The basic idea of Raast was to encourage financial inclusion, but does it serve the purpose? However, it is pertinent to note that it didn’t include USSD (Unstructured Supplementary Service Data) service, which is the most common mode used by most people, as it does not require internet and smartphones. Though it is in the pipeline, commercial banks can opt for instant payments. Plus, there seems to be an overlapping of the process. Why use Raast if one can easily use other apps with fewer steps?
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[3] SBP, in reference to Section 03 of the Payment Systems and Electronic Fund Transfers Act, 2007, SBP has instructed Raast Participant Banks that these shall make Raast service available on at least 03 channels, i.e., mobile apps, internet banking portals and over their branch counters.

5. THE PROBLEM REMAINS

According to the World Bank, Pakistan has the third largest unbanked adult population globally, with about 100 million adults without a bank account[4]. About 70 percent of the population doesn’t have a bank account. Women make up 82 percent of the unbanked population in Pakistan[5]. Potential customers complain about the lengthy documentation process and multiple branch visits needed to open an account. Perhaps that is why National Database and Registration Authority (NADRA) is going to launch digital wallets linked with CNIC number in few months’ time (See Box No. 03). This may exponentially boost the financial inclusion very comfortably.

Box 3: CNIC based Digital Wallets
The National Database and Registration Authority (NADRA) is working to make the computerised national identity cards digital wallets under the government’s Digital Pakistan vision and an update to an already existing app will likely be made available later this year. What is so encouraging about this initiative if materialised is that NADRA has registered 120 million adults (96 per cent of the total population aged above 18) to date. This could revolutionise the financial services sector and would be a great leap forward in terms of financial inclusion.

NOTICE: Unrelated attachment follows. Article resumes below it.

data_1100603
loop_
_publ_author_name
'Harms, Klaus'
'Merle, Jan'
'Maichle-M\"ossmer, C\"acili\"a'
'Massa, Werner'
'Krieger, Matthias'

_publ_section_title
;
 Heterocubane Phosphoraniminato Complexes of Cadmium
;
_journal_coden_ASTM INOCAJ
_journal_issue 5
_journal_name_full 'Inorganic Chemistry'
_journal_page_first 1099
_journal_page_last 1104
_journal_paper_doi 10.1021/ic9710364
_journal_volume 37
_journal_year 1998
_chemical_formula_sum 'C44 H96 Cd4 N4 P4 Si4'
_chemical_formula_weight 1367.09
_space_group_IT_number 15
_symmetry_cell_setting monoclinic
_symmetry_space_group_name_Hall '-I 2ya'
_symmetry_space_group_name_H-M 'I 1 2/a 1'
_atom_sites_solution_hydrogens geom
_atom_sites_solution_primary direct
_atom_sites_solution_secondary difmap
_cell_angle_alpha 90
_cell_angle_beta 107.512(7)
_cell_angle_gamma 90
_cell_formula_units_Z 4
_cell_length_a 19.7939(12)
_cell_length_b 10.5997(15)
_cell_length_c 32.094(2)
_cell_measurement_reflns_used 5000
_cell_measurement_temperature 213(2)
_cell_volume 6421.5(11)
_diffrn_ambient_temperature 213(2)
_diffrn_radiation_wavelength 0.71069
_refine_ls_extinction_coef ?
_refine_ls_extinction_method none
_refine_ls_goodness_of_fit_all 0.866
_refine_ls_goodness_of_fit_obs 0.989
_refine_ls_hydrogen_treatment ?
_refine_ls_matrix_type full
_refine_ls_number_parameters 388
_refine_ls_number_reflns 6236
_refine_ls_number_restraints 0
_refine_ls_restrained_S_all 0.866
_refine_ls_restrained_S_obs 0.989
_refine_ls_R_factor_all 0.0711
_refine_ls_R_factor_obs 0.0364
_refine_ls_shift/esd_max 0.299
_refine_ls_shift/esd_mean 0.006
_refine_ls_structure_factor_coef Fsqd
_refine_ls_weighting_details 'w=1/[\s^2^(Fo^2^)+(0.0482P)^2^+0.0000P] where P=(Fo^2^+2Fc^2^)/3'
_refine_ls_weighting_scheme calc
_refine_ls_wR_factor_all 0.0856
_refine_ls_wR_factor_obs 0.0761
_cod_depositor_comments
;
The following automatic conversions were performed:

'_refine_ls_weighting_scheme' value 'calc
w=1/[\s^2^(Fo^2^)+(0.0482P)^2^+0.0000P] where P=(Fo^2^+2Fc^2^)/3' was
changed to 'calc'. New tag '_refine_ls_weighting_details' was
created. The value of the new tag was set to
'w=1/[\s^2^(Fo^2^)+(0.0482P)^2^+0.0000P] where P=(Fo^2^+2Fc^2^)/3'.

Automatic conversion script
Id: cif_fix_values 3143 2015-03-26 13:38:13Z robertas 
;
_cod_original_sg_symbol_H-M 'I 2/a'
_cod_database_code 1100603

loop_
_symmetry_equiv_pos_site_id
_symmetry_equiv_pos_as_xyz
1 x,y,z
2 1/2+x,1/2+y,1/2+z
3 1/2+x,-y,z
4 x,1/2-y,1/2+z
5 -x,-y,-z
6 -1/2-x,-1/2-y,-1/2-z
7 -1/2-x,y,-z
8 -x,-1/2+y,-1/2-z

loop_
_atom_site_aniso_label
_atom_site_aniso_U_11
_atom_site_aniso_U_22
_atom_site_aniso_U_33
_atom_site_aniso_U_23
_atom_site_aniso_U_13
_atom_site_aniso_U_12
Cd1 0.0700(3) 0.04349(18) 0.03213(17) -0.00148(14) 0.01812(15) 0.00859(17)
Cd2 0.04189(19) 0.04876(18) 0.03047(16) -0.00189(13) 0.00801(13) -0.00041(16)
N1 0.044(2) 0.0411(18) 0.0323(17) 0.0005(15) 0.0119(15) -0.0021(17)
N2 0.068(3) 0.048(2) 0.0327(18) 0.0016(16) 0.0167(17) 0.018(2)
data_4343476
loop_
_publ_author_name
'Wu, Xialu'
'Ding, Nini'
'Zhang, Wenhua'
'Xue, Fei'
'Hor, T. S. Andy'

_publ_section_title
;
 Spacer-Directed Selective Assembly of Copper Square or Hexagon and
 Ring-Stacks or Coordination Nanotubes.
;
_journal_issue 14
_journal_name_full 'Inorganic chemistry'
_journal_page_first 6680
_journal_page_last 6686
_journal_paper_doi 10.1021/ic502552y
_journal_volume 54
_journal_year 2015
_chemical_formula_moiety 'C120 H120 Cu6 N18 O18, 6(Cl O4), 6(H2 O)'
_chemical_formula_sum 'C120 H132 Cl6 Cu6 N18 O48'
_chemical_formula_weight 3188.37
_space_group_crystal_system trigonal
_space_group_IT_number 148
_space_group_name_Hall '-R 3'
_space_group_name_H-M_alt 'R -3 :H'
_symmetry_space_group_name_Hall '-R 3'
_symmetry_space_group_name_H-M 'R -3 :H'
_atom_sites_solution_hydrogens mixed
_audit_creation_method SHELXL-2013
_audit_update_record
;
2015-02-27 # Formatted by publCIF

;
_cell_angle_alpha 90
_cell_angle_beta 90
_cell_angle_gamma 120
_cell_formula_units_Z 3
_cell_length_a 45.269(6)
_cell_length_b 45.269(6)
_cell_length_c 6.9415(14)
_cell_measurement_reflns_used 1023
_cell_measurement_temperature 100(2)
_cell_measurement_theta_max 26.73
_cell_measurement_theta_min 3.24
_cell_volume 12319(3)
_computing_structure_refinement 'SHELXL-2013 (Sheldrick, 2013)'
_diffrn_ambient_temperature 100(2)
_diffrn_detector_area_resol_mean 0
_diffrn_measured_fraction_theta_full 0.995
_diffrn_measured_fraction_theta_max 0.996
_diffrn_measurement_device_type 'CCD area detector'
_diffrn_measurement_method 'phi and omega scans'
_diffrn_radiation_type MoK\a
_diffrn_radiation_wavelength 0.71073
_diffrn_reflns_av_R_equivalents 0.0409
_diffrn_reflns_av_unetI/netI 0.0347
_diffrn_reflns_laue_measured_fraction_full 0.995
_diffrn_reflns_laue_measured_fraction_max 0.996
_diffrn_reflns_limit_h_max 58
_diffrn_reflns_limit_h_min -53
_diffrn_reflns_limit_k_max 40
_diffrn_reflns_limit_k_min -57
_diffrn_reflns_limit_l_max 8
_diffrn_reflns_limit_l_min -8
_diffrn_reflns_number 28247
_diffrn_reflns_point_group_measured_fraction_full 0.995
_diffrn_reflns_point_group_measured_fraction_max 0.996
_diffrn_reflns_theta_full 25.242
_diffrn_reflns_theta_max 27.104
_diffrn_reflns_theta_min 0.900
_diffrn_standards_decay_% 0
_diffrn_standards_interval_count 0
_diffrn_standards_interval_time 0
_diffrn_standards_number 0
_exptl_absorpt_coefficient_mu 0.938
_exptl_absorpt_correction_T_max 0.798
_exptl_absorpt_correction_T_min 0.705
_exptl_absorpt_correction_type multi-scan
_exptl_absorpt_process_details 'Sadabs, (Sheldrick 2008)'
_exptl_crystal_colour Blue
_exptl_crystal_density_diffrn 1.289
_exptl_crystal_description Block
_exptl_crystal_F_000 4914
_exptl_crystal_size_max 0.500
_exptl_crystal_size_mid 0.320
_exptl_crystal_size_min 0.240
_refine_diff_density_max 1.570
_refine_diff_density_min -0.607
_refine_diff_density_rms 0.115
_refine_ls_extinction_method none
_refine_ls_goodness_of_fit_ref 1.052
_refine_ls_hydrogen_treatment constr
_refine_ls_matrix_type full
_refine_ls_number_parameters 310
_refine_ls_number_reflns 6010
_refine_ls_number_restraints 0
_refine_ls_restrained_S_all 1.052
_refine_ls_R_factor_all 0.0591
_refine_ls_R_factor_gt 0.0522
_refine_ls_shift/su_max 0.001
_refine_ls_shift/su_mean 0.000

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[4] https://www.bloomberg.com/news/articles/2021-06-03/world-s-fifth-largest-nation-gets-its-first-digital-bank-in-june (03 June 2021)
[5] https://www.thenews.com.pk/print/914147-women-make-up-82-percent-of-unbanked-population-in-pakistan (05 December 2021)

Yet, Raast has linked the usage of Raast ID through a bank account. One cannot create a RAAST ID without a bank account. Moreover, Raast is not an application or a consumer product of any sort; it is the back-end infrastructure or plumbing connected to banks, fintechs, EMIs, etc., allows service providers to build consumer or business service on top of it. Does this mean that Raast is not an application itself but a feature in the applications of others – banks, fintechs, and EMIs?

Shouldn’t Raast be de-linked from bank account conditions to ensure broader financial inclusion? Here, the success of M-PESA in Kenya is noteworthy. M-PESA had introduced formal financial services to nearly 50 percent of the country’s population in less than a decade. M-PESA relied primarily on Short Message Service (SMS) to reach the country’s unbanked, few of whom had smartphones at the time of the product’s launch in 2007. Similarly, India’s National Payments Corporation of India (NPCI) has a great success in ensuring financial inclusion through its instant payment products, including biometrics.

Likewise, numerous lessons can be drawn from Kenya’s M-PESA and India’s NPCI experience[6]. These include an industry-led approach to ownership and governance, with strong regulator backing; competitive economics through a utility model; mixed with smart growth and a start-up culture; a strategy of incremental product development; a government/regulator that uses carrots and not only sticks and also balances caution with progress.

Point to Ponder: Does Digital Help in Minimizing the Corruption?
Society incurs massive social costs is the use of cash to corrupt public officials. The social costs of corruption presumably are orders of magnitude greater than the scale of the bribes themselves, but even estimates of the payments are staggering. The World Bank attempted to create a comprehensive worldwide measure of bribes at the beginning of the 2000s. The World Bank came up with a round number for bribes globally of $1 trillion for the years 2001 and 2002. Assuming the figure has roughly doubled in line with global GDP — which seems very conservative given that developing countries have accounted for the lion’s share of global growth over the past 15 years — the worldwide scale of bribes would now be closer to $2 trillion. So, the digital currency can be of great help in minimising the corruption.